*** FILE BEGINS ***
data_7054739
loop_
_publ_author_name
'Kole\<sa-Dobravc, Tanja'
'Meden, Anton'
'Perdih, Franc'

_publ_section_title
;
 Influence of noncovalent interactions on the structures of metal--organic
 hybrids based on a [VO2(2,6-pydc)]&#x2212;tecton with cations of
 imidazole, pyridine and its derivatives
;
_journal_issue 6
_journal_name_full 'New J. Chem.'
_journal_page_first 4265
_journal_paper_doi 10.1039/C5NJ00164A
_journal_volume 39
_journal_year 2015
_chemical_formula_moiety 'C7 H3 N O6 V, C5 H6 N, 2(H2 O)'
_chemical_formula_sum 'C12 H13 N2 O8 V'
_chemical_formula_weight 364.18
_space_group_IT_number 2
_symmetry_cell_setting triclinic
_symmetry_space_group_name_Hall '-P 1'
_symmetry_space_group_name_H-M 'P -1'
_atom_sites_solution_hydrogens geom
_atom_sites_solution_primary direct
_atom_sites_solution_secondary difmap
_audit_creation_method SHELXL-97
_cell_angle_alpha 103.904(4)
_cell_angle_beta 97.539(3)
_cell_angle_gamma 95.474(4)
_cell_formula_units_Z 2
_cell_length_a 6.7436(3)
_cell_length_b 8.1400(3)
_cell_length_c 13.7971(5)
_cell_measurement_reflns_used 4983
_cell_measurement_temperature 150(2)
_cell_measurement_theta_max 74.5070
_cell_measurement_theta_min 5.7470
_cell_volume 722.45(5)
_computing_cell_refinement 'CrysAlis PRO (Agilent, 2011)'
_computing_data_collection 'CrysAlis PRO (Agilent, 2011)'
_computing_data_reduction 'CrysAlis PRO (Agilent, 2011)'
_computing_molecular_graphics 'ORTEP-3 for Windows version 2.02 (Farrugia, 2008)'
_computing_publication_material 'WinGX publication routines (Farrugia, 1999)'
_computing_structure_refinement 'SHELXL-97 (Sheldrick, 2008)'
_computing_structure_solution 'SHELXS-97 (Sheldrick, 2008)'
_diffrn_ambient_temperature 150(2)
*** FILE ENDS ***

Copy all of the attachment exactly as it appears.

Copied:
data_7054739
loop_
_publ_author_name
'Kole\<sa-Dobravc, Tanja'
'Meden, Anton'
'Perdih, Franc'

_publ_section_title
;
 Influence of noncovalent interactions on the structures of metal--organic
 hybrids based on a [VO2(2,6-pydc)]&#x2212;tecton with cations of
 imidazole, pyridine and its derivatives
;
_journal_issue 6
_journal_name_full 'New J. Chem.'
_journal_page_first 4265
_journal_paper_doi 10.1039/C5NJ00164A
_journal_volume 39
_journal_year 2015
_chemical_formula_moiety 'C7 H3 N O6 V, C5 H6 N, 2(H2 O)'
_chemical_formula_sum 'C12 H13 N2 O8 V'
_chemical_formula_weight 364.18
_space_group_IT_number 2
_symmetry_cell_setting triclinic
_symmetry_space_group_name_Hall '-P 1'
_symmetry_space_group_name_H-M 'P -1'
_atom_sites_solution_hydrogens geom
_atom_sites_solution_primary direct
_atom_sites_solution_secondary difmap
_audit_creation_method SHELXL-97
_cell_angle_alpha 103.904(4)
_cell_angle_beta 97.539(3)
_cell_angle_gamma 95.474(4)
_cell_formula_units_Z 2
_cell_length_a 6.7436(3)
_cell_length_b 8.1400(3)
_cell_length_c 13.7971(5)
_cell_measurement_reflns_used 4983
_cell_measurement_temperature 150(2)
_cell_measurement_theta_max 74.5070
_cell_measurement_theta_min 5.7470
_cell_volume 722.45(5)
_computing_cell_refinement 'CrysAlis PRO (Agilent, 2011)'
_computing_data_collection 'CrysAlis PRO (Agilent, 2011)'
_computing_data_reduction 'CrysAlis PRO (Agilent, 2011)'
_computing_molecular_graphics 'ORTEP-3 for Windows version 2.02 (Farrugia, 2008)'
_computing_publication_material 'WinGX publication routines (Farrugia, 1999)'
_computing_structure_refinement 'SHELXL-97 (Sheldrick, 2008)'
_computing_structure_solution 'SHELXS-97 (Sheldrick, 2008)'
_diffrn_ambient_temperature 150(2)